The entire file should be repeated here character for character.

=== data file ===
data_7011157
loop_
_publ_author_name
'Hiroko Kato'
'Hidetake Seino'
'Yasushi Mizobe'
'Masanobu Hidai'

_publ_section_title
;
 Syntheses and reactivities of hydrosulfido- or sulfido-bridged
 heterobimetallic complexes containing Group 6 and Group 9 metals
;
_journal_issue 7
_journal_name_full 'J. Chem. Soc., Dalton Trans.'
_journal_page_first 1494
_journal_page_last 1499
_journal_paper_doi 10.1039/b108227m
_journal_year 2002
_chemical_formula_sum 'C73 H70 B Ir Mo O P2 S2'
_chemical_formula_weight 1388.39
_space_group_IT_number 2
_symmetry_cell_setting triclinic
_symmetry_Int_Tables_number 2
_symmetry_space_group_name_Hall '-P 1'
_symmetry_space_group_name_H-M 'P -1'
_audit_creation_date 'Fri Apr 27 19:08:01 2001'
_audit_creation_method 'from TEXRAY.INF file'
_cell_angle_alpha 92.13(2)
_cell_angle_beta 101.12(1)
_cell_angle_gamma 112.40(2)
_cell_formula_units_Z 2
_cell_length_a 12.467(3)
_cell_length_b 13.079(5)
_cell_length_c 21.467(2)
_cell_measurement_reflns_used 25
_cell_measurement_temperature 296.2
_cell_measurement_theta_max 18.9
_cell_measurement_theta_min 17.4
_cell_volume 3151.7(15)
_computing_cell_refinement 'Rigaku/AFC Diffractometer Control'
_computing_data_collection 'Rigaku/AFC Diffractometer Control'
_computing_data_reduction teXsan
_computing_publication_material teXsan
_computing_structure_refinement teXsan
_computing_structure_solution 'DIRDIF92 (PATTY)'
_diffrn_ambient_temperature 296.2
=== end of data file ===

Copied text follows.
data_7011157
loop_
_publ_author_name
'Hiroko Kato'
'Hidetake Seino'
'Yasushi Mizobe'
'Masanobu Hidai'

_publ_section_title
;
 Syntheses and reactivities of hydrosulfido- or sulfido-bridged
 heterobimetallic complexes containing Group 6 and Group 9 metals
;
_journal_issue 7
_journal_name_full 'J. Chem. Soc., Dalton Trans.'
_journal_page_first 1494
_journal_page_last 1499
_journal_paper_doi 10.1039/b108227m
_journal_year 2002
_chemical_formula_sum 'C73 H70 B Ir Mo O P2 S2'
_chemical_formula_weight 1388.39
_space_group_IT_number 2
_symmetry_cell_setting triclinic
_symmetry_Int_Tables_number 2
_symmetry_space_group_name_Hall '-P 1'
_symmetry_space_group_name_H-M 'P -1'
_audit_creation_date 'Fri Apr 27 19:08:01 2001'
_audit_creation_method 'from TEXRAY.INF file'
_cell_angle_alpha 92.13(2)
_cell_angle_beta 101.12(1)
_cell_angle_gamma 112.40(2)
_cell_formula_units_Z 2
_cell_length_a 12.467(3)
_cell_length_b 13.079(5)
_cell_length_c 21.467(2)
_cell_measurement_reflns_used 25
_cell_measurement_temperature 296.2
_cell_measurement_theta_max 18.9
_cell_measurement_theta_min 17.4
_cell_volume 3151.7(15)
_computing_cell_refinement 'Rigaku/AFC Diffractometer Control'
_computing_data_collection 'Rigaku/AFC Diffractometer Control'
_computing_data_reduction teXsan
_computing_publication_material teXsan
_computing_structure_refinement teXsan
_computing_structure_solution 'DIRDIF92 (PATTY)'
_diffrn_ambient_temperature 296.2